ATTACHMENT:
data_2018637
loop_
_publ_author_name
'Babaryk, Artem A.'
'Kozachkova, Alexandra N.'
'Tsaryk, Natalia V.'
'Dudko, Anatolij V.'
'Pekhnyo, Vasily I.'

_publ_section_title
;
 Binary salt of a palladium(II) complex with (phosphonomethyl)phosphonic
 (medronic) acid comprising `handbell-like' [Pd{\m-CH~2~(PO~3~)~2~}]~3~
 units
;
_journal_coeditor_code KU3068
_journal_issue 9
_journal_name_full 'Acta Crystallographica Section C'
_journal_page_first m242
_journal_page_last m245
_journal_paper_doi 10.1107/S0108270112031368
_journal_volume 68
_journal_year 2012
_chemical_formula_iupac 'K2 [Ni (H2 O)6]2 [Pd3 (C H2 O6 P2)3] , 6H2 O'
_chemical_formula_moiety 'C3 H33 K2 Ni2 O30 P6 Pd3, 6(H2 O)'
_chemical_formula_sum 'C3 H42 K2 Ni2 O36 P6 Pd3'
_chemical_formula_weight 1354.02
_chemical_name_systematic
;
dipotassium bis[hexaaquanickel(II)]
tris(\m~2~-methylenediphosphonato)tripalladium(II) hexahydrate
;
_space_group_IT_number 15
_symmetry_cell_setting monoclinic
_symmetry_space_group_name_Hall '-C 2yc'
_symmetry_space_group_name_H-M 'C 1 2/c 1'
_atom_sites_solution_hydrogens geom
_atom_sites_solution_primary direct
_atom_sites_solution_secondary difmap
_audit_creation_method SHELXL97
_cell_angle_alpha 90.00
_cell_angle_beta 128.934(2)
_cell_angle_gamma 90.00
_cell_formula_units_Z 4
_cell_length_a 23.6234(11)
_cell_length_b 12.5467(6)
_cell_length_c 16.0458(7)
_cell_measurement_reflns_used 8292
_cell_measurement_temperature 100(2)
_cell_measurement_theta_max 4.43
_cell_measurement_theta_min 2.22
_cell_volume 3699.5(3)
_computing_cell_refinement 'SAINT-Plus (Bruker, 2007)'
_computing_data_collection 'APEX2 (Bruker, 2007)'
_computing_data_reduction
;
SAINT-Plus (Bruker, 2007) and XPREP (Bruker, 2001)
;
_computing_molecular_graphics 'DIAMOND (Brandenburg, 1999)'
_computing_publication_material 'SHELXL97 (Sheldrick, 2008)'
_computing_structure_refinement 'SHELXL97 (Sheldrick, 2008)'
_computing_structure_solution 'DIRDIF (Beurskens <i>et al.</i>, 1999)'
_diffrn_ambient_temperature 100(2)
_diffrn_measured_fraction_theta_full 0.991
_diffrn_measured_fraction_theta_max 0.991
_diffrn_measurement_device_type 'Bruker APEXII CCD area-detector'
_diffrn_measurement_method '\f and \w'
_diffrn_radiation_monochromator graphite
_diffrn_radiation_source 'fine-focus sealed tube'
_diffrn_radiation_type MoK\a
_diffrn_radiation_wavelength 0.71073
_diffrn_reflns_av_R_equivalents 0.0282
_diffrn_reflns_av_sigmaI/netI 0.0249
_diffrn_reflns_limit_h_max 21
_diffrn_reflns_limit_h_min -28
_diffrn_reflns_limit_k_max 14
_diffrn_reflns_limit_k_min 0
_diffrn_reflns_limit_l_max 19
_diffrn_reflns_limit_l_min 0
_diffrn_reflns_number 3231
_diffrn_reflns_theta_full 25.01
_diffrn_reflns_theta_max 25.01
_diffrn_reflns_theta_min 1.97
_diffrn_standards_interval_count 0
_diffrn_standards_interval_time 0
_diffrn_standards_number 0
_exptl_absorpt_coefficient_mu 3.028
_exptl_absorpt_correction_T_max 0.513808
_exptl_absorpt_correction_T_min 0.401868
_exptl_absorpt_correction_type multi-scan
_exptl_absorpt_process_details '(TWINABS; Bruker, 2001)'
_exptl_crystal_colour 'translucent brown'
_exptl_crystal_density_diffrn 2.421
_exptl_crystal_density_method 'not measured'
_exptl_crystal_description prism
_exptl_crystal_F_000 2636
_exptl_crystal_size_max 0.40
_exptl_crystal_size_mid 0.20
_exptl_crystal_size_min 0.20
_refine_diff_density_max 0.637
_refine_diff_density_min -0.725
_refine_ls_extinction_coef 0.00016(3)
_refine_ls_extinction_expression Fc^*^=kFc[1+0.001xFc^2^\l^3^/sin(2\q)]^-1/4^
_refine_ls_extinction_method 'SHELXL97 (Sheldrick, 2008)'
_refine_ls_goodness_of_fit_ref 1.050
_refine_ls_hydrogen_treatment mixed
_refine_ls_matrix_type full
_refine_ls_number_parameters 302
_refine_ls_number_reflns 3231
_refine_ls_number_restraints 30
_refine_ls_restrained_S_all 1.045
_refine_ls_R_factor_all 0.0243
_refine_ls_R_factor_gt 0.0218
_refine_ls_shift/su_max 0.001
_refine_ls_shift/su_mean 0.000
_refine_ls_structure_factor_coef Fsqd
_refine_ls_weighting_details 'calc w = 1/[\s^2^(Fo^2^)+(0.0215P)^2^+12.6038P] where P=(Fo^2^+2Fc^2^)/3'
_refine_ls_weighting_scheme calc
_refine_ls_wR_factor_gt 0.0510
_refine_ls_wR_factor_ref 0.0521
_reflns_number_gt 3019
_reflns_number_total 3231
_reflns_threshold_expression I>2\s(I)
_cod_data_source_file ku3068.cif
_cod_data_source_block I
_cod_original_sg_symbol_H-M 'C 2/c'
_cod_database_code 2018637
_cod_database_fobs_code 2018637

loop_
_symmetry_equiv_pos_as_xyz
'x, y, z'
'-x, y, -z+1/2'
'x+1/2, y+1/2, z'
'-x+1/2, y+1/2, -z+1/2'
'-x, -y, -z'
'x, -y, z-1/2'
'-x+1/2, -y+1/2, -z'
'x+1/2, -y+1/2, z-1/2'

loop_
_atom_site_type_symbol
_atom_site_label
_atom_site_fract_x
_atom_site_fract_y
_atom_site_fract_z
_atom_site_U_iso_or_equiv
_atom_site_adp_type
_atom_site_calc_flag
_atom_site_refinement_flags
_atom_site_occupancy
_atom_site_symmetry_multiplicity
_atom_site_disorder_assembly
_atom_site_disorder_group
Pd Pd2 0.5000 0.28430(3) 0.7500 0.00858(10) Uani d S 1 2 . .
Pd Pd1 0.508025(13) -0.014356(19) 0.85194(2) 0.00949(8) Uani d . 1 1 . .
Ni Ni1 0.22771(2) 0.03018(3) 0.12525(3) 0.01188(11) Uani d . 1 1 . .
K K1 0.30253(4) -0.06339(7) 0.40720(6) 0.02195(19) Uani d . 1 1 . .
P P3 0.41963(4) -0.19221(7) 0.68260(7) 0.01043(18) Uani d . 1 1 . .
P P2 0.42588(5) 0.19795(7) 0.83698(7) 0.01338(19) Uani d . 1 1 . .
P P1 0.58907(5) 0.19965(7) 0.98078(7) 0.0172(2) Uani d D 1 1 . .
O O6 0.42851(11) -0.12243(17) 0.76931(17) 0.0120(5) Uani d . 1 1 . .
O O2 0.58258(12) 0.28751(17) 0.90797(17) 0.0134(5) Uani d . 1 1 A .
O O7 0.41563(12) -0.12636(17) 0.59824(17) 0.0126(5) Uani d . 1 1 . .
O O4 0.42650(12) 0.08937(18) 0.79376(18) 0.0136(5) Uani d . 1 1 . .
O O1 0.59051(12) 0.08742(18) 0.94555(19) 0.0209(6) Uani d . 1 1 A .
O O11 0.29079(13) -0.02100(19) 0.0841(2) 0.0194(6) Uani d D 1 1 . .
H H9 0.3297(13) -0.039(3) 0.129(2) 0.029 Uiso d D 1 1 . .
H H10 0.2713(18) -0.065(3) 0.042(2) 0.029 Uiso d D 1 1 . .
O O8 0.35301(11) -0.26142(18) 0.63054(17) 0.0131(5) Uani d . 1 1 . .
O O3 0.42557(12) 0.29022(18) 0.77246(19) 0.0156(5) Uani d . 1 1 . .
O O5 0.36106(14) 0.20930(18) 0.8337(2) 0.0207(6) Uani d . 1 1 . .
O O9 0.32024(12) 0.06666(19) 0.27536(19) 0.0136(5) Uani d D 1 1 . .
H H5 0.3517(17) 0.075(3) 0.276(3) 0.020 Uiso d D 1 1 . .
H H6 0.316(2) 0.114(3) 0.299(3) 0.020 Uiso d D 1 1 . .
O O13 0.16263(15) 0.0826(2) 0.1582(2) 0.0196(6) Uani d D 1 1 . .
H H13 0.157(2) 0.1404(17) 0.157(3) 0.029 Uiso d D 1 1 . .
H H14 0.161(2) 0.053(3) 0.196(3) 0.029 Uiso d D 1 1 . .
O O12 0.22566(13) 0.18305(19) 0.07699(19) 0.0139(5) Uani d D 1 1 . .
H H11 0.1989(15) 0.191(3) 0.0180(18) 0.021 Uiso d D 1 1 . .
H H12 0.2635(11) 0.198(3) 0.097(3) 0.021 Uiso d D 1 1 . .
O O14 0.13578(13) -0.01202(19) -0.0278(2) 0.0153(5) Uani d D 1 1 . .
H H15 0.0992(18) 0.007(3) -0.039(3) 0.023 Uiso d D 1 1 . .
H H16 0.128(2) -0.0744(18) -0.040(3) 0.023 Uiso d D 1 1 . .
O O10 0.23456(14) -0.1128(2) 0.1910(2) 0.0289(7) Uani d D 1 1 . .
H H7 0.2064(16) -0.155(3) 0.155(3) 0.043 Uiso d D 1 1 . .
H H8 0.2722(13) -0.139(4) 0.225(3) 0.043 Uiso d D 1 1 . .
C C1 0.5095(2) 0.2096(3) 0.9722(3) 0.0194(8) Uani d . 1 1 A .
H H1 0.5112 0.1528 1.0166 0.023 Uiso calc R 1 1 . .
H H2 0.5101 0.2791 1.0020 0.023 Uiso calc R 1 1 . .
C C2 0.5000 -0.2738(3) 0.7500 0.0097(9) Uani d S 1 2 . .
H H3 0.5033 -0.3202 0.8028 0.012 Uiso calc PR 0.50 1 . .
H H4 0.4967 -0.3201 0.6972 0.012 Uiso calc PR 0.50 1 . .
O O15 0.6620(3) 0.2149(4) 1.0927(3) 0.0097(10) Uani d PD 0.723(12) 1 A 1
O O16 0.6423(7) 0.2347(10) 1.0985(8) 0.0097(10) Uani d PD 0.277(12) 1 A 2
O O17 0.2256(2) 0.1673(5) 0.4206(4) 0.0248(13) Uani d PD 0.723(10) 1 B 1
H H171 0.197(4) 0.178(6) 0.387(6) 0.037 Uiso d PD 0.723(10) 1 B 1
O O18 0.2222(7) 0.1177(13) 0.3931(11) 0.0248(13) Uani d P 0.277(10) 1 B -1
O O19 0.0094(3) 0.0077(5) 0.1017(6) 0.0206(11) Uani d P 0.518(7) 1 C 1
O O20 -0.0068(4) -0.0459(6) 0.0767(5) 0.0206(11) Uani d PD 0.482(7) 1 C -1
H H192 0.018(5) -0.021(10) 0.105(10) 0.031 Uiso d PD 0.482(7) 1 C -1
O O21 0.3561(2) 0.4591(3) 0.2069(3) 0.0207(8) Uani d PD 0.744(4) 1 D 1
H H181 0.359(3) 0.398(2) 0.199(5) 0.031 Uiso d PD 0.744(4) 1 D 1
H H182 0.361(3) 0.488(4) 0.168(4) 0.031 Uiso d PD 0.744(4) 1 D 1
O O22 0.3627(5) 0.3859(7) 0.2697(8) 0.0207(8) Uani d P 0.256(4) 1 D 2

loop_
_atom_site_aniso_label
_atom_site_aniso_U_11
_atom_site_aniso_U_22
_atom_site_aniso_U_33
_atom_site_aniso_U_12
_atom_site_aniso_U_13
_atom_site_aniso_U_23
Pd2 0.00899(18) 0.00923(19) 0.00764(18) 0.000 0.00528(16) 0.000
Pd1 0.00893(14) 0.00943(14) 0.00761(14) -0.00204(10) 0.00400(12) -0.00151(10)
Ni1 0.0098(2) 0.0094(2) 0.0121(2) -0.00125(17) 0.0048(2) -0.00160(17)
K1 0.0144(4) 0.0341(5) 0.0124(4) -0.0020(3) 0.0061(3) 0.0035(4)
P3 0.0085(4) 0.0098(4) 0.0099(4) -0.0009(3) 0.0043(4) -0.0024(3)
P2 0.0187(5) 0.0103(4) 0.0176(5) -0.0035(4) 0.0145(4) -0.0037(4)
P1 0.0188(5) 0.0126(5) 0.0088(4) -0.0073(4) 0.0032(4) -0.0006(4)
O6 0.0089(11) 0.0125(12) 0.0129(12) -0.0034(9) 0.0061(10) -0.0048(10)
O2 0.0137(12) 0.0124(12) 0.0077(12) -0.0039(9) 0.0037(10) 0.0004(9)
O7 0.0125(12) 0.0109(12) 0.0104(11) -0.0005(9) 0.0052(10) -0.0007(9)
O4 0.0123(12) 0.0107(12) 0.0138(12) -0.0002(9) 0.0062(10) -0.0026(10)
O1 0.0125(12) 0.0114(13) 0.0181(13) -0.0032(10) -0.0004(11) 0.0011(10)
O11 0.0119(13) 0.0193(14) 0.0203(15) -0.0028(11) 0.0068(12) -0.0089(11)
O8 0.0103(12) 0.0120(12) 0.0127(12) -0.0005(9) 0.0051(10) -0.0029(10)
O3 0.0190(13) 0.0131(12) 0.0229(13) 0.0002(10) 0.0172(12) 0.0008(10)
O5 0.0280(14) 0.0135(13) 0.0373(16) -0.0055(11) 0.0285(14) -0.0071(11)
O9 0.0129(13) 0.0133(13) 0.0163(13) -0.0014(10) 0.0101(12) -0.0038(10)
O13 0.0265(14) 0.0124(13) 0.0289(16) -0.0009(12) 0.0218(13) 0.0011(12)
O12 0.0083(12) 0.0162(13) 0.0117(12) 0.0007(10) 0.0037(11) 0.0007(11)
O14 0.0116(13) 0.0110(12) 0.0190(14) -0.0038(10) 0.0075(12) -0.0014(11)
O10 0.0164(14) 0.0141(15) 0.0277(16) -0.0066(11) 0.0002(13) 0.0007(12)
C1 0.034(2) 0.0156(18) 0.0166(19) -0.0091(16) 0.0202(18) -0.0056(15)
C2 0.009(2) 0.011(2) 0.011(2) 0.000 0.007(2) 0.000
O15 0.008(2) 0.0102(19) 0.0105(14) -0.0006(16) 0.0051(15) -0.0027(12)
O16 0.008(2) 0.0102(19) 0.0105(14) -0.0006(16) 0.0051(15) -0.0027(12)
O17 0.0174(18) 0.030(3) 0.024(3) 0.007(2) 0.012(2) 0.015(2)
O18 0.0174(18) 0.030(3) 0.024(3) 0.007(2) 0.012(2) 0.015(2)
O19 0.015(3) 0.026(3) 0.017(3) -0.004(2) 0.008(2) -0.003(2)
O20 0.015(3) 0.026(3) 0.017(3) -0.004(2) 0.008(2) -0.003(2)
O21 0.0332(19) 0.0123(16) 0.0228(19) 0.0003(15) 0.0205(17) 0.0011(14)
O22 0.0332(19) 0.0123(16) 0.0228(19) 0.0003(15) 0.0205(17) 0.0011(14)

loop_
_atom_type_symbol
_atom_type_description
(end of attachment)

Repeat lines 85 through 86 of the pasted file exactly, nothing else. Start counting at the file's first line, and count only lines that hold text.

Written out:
_diffrn_standards_number 0
_exptl_absorpt_coefficient_mu 3.028